Murphy said any attempt to combine background checks with concealed-carry provisions would significantly jeopardize the chances of passing bipartisan reform of the background checks system. He called a national concealed weapons law "a terrible, dangerous idea" that would allow a criminal who bought a gun without a background check in Florida to carry that same gun, concealed under his clothing, into New York's Times Square or other crowded areas.
Meanwhile at the Florida Statehouse, a Democratic representative asked for a procedural move that would have allowed the Republican-controlled House to consider a ban on large-capacity magazines and assault-style rifles such as the AR-15 that was wielded by the suspect, Nikolas Cruz.
The bill had been assigned to three committees but was not scheduled for a hearing. The House quickly nixed the Democratic motion. The vote broke down along party lines, and Republicans criticized Democrats for forcing the vote.
Because the committees will not meet again before the legislative session ends March 9, the move essentially extinguishes hope that lawmakers would vote on any sweeping measures to restrict assault rifles, although other proposals could still be considered.
"No one in the world with the slightest little hint of a soul isn't moved by this tragedy," Republican strategist Rick Wilson said. "The discussion has to be a longer, bigger and broader discussion."
Lizzie Eaton, a junior at Marjory Stoneman Douglas High School, spent the day lobbying senators of both parties and concluded that lawmakers were "just not listening to us."
The vote was "heartbreaking," she said. "But we're not going to stop."
The students planned to hold a rally Wednesday to put more pressure on the Legislature.
"I really think they are going to hear us out," said Chris Grady, a high school senior aboard the bus.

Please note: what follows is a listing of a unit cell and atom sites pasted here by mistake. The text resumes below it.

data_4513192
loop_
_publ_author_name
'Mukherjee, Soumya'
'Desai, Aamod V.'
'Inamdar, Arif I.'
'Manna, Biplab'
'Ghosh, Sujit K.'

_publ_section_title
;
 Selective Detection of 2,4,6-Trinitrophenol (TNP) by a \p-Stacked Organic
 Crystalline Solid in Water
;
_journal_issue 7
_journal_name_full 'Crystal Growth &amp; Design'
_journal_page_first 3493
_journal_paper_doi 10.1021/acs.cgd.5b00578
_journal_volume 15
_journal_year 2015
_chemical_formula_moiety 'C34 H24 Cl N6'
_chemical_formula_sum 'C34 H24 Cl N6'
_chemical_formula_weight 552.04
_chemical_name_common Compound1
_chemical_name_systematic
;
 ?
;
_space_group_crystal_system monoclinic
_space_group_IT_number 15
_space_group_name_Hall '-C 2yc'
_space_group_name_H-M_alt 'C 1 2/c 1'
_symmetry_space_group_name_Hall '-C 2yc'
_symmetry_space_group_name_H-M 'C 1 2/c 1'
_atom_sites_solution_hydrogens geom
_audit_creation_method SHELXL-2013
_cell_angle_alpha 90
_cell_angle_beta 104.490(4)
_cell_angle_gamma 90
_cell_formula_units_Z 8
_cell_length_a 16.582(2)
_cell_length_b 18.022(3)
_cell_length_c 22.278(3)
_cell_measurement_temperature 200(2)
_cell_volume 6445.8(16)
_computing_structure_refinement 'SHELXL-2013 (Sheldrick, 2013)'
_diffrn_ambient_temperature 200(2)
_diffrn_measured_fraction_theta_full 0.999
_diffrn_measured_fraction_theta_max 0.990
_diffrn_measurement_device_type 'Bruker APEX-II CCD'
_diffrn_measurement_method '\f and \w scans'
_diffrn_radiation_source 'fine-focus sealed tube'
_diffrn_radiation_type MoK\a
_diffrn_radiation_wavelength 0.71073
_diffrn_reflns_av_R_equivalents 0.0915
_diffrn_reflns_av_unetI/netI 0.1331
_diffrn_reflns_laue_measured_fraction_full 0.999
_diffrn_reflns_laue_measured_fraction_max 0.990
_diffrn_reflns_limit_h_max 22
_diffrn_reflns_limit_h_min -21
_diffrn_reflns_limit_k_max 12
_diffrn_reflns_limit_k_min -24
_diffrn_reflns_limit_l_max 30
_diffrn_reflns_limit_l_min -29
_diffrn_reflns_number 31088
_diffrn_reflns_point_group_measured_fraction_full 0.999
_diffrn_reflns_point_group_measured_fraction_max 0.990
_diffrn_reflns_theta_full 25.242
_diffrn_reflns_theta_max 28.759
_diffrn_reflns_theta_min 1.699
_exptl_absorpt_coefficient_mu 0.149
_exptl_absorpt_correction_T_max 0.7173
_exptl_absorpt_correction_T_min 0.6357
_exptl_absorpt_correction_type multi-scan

The Feb. 14 attack initially appeared to overcome the resistance of some in the state's political leadership, which has rebuffed gun restrictions since Republicans took control of both the governor's office and the legislature in 1999. However, many members of the party still have strong resistance to any gun-control measures.
Republican leaders in the House and Senate say they will consider raising age restrictions for gun purchases and temporarily revoking someone's guns if that person is deemed a threat to others. Gov. Rick Scott, also a Republican, convened groups assigned to propose measures for protecting schools from gun violence.
Lawmakers will probably say that getting a new bill passed is nearly impossible with only two-and-a-half weeks left in the legislative session. Some lawmakers who are thinking of running on a statewide ticket are mindful of their sensitive positions, since gun owners make up huge voting blocs in some parts of the state, especially the Panhandle.
Wilson said he knows the students "want something to happen," and they need "a moment to come and make their case."
But, he said, "the thought that you get to wave a wand and change the law is something that is probably going to collide with reality."
The Parkland students also plan to meet Wednesday with top legislative leaders, including House Speaker Richard Corcoran and Senate President Joe Negron.
Florida has a reputation for expanding gun rights. Negron sponsored a 2011 bill that Scott signed into law that banned cities and counties from regulating gun and ammunition sales.
Authorities said Cruz, 19, had a string of run-ins with school authorities that ended with his expulsion. Police were repeatedly called to his house throughout his childhood. His lawyers said there were many warning signs that he was mentally unstable and potentially violent. Yet he legally purchased a semi-automatic rifle.
The State Senate is also considering boosting spending on mental health programs for schools and giving law-enforcement greater power to involuntarily hold someone considered a danger to themselves. The chamber will also look at a proposal to deputize a teacher or someone else at school so they are authorized to have a gun.
Kyle Kashuv, a 16-year-old student at the high school, said he was pro-gun prior to the shooting.
"I had no issue with anyone having a gun of any caliber," said Kashuv, as he rode in the bus to Tallahassee. "I was all for it. But after the situation, I realized we have some issues in our society and it has to be addressed.
The fact that someone who was so steadfast in support of gun rights now acknowledges the need for changes "really shows how important what we're doing is," he said.